Term of office: 1953-1971

Arriving in Massachusetts Hall after presiding over Lawrence College, Nathan Marsh Pusey (1907-2001) was the second Harvard president to bring previous presidential experience with him. For Pusey, that meant tangles with the infamous Sen. Joseph R. McCarthy (R-Wis.).

The new president had hardly been confirmed by the Board of Overseers in June when McCarthy took aim at him in a published letter. “When McCarthy’s remarks about me are translated, they mean only I didn’t vote for him,” Pusey wryly replied. The incident made national news, the vast majority of it against McCarthy. In November, after Pusey had spent little more than two months in office, McCarthy attacked Harvard. Pusey parried with the unflappable style that had earlier served so well.

Pusey’s firmness of principle reflected his deeply religious nature, and The Memorial Church and the Divinity School benefited from his continuing efforts to enhance Harvard’s spiritual fortunes. Nonetheless, Pusey was also one of Harvard’s great builders, resuming a scale of new construction to rival that of the Lowell administration.

In 1957, Pusey announced the start of A Program for Harvard College, an $82.5 million effort that actually raised $20 million more and resulted in three additions to the undergraduate House system: Quincy House (1959), Leverett Towers (1960), and Mather House (1970). During the 1960s, the Program for Harvard Medicine raised $58 million. In April 1965, the Harvard endowment exceeded $1 billion for the first time. By 1967, Pusey found himself making the case for yet another major fundraising effort seeking some $160 million for various needs around the University.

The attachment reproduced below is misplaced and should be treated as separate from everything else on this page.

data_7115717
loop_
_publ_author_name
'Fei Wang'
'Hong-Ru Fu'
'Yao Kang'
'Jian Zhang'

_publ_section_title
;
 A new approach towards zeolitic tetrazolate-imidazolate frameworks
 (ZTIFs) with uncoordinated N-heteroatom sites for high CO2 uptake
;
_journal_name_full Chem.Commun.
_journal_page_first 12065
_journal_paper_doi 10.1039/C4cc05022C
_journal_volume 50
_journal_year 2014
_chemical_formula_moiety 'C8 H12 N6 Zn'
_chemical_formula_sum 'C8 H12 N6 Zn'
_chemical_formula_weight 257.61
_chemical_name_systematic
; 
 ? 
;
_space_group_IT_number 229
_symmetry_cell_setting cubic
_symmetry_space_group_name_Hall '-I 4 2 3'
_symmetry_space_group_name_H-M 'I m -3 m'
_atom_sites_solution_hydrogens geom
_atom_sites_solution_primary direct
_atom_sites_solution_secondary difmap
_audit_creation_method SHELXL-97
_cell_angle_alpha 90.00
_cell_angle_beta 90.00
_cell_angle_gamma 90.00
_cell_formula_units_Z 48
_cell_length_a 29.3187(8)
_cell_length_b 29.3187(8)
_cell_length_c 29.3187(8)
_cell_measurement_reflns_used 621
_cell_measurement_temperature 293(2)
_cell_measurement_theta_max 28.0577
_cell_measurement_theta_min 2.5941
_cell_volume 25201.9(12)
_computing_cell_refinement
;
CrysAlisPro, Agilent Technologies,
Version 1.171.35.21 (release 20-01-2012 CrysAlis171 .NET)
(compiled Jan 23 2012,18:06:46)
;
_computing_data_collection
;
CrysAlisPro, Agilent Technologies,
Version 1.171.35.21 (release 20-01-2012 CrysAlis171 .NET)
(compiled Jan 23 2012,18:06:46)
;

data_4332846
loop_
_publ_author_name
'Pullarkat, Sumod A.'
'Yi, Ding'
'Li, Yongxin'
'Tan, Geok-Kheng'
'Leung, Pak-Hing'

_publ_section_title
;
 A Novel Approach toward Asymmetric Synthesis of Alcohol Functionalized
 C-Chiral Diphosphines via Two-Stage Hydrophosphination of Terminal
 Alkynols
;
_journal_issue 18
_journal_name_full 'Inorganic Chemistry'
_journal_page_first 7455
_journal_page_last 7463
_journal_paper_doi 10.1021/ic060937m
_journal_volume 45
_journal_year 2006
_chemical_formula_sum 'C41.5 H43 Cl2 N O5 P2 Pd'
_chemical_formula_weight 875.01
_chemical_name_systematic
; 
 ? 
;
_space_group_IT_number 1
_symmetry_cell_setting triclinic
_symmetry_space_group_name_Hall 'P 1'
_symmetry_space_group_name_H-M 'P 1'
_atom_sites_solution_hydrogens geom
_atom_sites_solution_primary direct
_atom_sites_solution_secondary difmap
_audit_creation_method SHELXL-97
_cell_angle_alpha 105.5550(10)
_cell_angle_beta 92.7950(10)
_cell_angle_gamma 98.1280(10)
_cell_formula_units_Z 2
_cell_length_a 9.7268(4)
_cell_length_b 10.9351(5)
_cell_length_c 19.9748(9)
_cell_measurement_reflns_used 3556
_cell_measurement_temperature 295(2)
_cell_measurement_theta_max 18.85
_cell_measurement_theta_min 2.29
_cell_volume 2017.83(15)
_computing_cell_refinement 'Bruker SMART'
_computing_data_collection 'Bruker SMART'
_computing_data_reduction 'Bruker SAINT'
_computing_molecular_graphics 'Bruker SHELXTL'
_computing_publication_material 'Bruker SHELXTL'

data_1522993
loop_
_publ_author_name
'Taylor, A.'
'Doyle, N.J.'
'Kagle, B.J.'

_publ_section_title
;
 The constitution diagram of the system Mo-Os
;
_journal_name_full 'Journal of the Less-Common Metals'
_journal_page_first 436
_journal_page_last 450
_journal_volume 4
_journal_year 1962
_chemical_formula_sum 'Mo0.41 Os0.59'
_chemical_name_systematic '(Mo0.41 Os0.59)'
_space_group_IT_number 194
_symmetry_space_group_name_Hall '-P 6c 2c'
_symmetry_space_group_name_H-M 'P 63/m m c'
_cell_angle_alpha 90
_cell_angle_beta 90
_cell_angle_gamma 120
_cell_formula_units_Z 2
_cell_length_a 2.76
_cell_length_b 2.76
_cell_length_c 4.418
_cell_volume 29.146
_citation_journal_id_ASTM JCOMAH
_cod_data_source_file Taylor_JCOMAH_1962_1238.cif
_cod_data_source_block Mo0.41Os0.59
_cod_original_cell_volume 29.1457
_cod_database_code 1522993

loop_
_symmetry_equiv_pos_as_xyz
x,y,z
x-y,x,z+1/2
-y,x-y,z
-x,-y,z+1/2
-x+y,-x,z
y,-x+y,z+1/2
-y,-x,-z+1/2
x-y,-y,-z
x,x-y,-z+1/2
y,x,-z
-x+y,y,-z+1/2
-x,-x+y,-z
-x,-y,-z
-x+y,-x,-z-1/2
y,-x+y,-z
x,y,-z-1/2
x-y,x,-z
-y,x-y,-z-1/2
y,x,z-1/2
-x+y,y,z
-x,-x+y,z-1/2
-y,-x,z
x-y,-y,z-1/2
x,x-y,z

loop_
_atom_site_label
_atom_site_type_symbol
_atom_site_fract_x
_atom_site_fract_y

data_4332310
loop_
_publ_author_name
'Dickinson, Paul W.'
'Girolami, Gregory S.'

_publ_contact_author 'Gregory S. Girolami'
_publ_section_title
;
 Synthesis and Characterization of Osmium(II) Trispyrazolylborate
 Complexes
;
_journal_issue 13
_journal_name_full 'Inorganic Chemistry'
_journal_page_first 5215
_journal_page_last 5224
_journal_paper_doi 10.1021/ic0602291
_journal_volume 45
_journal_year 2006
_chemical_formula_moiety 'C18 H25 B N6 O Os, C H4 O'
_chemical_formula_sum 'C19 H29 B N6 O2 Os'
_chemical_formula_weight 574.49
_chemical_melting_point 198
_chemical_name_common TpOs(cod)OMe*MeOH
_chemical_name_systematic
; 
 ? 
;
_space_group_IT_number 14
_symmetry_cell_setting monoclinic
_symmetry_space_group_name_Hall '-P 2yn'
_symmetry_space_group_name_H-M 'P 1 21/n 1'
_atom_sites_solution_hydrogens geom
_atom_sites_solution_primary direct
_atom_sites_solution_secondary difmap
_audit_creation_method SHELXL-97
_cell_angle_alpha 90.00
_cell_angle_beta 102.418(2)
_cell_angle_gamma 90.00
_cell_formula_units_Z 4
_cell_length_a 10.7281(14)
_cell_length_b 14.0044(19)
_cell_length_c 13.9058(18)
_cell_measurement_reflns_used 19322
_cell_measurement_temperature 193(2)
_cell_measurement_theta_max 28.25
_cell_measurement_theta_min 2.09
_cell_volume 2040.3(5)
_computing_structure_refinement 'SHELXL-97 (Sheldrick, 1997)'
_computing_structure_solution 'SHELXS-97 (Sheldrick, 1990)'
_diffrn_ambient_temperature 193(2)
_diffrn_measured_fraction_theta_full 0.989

Other major structures of the Pusey era include the University Herbaria building (ca. 1954), the Loeb Music Library (1956), Conant Chemistry Laboratory (1959), the Loeb Drama Center (1960), the Center for the Study of World Religions (1960), the Carpenter Center for the Visual Arts (1963), Peabody Terrace (1964), William James Hall (1965), Larsen Hall (1965), the Countway Library of Medicine (1965), and Holyoke Center (1966). A 1960 bequest from art connoisseur Bernard Berenson, Class of 1887, allowed Villa I Tatti (Berenson’s great and storied estate near Florence, Italy) to become a special Harvard treasure as the home of the Center for Italian Renaissance Studies. Fundraising for structures such as Pusey Library and the undergraduate Science Center began toward the end of Pusey’s term.

Pusey became one of Harvard’s most widely traveled chief executives, chalking up official trips to Europe (England, France, Scotland, Switzerland; 1955), East Asia (Hong Kong, India, Japan, Korea, the Philippines, Taiwan; 1961), and Australia and New Zealand (1968).

Toward the end of his term, Pusey found himself once again beset by controversy - this time, from within. Fueled by burning issues such as the Vietnam War, civil rights, economic justice, and the women’s movement, student activism escalated to the boiling point by the late 1960s at Harvard and elsewhere. On April 9, 1969, radical students ejected administrators from University Hall and occupied the building to protest Harvard’s ROTC program and University expansion into Cambridge and Boston neighborhoods. Early the next morning, many protesters sustained injuries requiring medical treatment after Pusey called in outside police to remove the demonstrators. In response, other students voted to strike and boycott classes. The University almost closed early. The gateway had just opened onto the greatest period of sustained upheaval in Harvard history.

Pusey defended his actions until the end of his long life, but the events of April 1969 undoubtedly shortened his presidency. In February 1970, he made a surprise announcement: he was retiring two years early. Pusey left Harvard in June 1971 to become the second president of New York’s Andrew W. Mellon Foundation.